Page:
The coming of the Radio Shack catalog met with hours pouring over the pages. It was a reference guide to many projects that I would dream about but rarely build.
In my professional life Radio Shack has saved my bacon on a handful of occasions. I’d be in some strange town to do a demonstration and find myself short of a couple of BNC video cables or adapters. Radio Shack would generally have them on-hand. Usually really cheap ones, but priced like they were platinum plated.
Today’s Radio Shack is pale substitution for the place I used to love. It’s more a cell phone shop than anything else. They hardly offer any electronic components anymore. I guess there just wasn’t any demand for such items. It’s hard to see how they could go wrong selling six two-cent resistors in a blister pack for three dollars. There’s a lot of margin there. I suppose that there’s more revenue to be had selling a $3 AC adapter for cell phone for $30.
Radio Shack seems to have the best deal on T-Mobile’s new G2 phone, but only for new customers. As an existing T-Mobile customer I’ll probably pay $199 for the phone. But I’m waiting until I can actually lay hands on one before I make the commitment.
I didn’t realize it, but I kind of miss Radio Shack….as it was back then.
The spirit of Radio Shack of old I now find in MAKE Magazine. I’m a charter subscriber and have been since its inception. I must applaude Tim O’Reilly for creating MAKE. It fills a gaps that’s been left by the whithering of Popular Mechanics, Popular Electronics, and the like. MAKE is inspiring in the same ways that a 200-In-One electronics kit was when I was kid.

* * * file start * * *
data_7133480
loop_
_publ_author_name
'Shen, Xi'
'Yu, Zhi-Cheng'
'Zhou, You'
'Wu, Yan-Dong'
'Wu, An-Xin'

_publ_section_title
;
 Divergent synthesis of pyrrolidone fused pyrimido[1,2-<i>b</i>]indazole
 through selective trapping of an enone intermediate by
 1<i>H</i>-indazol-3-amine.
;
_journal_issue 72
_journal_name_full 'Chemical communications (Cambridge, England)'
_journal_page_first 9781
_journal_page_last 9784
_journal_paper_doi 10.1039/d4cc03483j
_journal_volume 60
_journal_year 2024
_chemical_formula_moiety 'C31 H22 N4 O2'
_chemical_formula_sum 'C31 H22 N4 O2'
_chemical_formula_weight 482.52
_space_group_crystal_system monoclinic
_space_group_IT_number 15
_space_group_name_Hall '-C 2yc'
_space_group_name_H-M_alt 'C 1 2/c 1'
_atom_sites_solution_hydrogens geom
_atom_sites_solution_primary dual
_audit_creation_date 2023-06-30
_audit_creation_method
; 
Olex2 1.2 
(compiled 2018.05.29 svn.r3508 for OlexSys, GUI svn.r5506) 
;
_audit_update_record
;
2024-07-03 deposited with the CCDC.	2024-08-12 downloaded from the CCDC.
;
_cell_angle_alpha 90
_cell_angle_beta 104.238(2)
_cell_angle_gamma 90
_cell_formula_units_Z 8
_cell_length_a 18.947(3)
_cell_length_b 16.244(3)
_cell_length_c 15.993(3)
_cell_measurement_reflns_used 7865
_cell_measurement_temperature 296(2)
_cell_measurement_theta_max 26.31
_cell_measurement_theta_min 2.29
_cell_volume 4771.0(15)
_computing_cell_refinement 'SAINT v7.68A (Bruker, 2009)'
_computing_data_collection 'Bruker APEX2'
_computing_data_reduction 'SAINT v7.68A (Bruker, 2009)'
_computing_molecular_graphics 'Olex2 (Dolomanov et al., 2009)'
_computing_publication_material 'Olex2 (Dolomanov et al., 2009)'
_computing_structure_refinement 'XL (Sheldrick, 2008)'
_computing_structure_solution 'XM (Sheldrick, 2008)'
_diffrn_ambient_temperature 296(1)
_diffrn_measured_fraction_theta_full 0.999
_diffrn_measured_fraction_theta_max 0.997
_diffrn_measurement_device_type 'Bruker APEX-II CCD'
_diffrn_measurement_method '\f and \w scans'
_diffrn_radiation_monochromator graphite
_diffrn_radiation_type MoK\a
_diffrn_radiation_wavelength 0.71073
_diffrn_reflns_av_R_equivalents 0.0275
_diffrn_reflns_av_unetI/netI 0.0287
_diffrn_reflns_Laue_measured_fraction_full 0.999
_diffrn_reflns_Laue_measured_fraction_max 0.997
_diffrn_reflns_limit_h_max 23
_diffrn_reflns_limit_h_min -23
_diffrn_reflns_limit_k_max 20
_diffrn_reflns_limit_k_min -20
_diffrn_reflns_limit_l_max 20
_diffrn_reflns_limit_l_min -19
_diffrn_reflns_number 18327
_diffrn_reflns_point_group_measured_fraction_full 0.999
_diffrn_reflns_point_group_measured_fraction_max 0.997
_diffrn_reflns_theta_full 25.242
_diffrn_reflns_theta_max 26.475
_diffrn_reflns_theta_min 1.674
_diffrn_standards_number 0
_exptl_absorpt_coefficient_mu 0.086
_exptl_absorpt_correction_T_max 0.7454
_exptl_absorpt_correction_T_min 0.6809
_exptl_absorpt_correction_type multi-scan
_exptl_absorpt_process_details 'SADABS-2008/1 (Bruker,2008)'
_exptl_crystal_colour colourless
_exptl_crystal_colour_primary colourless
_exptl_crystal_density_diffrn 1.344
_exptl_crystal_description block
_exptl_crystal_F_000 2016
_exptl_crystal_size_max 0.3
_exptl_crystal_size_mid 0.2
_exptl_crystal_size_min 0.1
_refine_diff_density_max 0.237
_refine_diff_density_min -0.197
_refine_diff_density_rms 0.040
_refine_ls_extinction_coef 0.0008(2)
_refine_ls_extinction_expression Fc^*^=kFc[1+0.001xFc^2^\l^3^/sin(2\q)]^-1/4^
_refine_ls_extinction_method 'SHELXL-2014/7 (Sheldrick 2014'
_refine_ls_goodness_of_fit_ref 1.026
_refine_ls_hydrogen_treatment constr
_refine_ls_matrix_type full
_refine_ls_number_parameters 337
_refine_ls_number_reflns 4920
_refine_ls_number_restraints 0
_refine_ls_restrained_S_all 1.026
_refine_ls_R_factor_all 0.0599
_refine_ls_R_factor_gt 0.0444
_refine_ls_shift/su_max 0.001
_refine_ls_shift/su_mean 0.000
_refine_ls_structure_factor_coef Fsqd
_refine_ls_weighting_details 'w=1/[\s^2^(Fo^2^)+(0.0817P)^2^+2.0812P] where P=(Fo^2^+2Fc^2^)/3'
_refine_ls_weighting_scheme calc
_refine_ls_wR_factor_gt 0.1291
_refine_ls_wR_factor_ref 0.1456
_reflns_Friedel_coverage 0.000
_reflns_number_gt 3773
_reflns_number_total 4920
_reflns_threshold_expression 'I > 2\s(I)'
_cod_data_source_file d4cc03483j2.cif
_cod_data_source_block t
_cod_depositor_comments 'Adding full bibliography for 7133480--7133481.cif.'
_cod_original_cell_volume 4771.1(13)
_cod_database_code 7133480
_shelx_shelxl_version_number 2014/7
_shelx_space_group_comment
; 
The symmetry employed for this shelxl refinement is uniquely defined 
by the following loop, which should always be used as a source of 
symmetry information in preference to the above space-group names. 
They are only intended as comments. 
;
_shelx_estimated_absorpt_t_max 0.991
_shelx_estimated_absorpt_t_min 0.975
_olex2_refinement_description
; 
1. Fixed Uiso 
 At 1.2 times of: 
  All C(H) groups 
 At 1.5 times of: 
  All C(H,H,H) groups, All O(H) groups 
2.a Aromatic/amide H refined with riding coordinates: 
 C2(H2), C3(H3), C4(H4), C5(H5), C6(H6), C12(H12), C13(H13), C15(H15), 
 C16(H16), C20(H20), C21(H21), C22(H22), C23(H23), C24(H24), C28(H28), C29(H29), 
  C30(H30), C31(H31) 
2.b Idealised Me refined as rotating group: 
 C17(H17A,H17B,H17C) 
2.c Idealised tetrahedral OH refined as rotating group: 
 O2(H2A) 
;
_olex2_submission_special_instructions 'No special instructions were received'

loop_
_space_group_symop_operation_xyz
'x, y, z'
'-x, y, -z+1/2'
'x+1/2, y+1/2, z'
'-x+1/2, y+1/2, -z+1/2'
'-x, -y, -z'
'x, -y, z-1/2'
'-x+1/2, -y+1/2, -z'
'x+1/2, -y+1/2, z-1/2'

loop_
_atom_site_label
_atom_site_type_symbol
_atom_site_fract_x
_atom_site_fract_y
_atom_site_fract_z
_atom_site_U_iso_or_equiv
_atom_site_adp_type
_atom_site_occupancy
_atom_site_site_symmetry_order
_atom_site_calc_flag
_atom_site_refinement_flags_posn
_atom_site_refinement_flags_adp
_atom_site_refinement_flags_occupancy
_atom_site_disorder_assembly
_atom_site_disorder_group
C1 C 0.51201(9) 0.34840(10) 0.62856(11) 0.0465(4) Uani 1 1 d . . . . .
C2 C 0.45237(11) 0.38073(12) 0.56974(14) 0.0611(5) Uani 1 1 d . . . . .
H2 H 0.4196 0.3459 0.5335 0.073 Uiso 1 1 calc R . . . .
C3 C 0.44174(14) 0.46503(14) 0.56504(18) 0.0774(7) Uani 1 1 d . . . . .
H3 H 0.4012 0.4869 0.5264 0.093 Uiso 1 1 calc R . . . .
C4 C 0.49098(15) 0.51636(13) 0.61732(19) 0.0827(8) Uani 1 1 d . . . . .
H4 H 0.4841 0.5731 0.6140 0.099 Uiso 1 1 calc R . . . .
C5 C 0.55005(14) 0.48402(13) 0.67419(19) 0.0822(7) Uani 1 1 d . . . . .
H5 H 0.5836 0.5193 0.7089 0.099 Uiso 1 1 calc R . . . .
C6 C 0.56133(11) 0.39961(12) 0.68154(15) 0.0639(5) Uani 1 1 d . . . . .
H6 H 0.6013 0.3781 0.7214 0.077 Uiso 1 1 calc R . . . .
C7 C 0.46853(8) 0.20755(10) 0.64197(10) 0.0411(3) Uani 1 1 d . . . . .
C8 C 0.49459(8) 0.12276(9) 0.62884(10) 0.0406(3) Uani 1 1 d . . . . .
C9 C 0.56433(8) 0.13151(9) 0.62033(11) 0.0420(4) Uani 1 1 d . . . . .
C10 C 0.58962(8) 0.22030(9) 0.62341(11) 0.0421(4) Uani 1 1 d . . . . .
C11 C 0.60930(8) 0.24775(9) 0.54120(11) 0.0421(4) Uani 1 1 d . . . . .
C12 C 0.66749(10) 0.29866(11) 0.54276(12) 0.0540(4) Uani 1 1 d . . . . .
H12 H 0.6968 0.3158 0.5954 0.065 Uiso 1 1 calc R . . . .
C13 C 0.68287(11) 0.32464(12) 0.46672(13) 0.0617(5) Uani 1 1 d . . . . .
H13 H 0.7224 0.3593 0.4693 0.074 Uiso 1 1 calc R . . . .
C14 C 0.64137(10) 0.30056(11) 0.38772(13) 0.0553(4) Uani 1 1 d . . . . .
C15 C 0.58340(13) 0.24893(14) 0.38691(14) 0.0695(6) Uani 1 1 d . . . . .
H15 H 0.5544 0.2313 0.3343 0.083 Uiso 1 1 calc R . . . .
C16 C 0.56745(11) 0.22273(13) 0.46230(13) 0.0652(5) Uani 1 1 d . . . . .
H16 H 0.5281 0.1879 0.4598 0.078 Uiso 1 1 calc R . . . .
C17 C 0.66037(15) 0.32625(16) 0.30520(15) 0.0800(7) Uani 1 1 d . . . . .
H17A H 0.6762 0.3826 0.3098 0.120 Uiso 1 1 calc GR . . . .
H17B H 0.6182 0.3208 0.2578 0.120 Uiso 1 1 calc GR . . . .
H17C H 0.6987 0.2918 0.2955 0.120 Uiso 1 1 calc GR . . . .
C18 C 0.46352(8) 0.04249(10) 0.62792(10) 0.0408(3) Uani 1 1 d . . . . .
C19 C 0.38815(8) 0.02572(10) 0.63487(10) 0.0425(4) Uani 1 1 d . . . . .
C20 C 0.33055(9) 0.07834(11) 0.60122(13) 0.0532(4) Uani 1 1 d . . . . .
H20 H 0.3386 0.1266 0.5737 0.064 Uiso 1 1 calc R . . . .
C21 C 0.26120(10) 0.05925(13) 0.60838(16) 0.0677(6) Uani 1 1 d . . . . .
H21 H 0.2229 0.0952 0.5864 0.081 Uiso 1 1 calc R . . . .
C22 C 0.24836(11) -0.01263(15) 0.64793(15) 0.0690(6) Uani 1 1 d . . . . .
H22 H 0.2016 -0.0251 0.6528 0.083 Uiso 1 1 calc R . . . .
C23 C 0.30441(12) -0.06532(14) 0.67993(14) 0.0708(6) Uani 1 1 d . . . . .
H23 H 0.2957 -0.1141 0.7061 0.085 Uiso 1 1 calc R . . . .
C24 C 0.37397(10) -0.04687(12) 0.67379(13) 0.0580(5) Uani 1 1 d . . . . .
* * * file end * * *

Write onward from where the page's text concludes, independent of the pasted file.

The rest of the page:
Most of all I admire MAKE because it encourages us to get up off the couch and build something. This speaks to my soul.
Halloween is coming. Around here Halloween is a big deal…as big a Christmas for most families. It’s a time forbuilding things…MacGyvering stuff together into spooky displays. It’s the reason we own most of the audio gear that we do, and a PC-based lighting controller, too.
In Houston Halloween comes just as the summer is passing. It’s getting cooler and I want to do more things outside. This weekend we’ll be building the spider web. That means a full day spent with about five hundred feet of Sisal rope (dyed black) and several hundred small black tie wraps. Then strings of orange lights wound around the whole thing.
The spider web is about 24 feet tall and fills the gap between the edge of the house and a big Pine tree in the front yard. This is the sixth year for the spider web. It originally came about when my wife brought home an 8’ inflatable spider. I simply could not put it up without giving it some kind of proper context in the yard.
The point of all of this…if there is one…is that this weekend I’m going to put down the mouse, back away from the PC and go build something outside. It’ll be something frivolous, but that’s ok. Heck, that’s the point. </RAMBLE>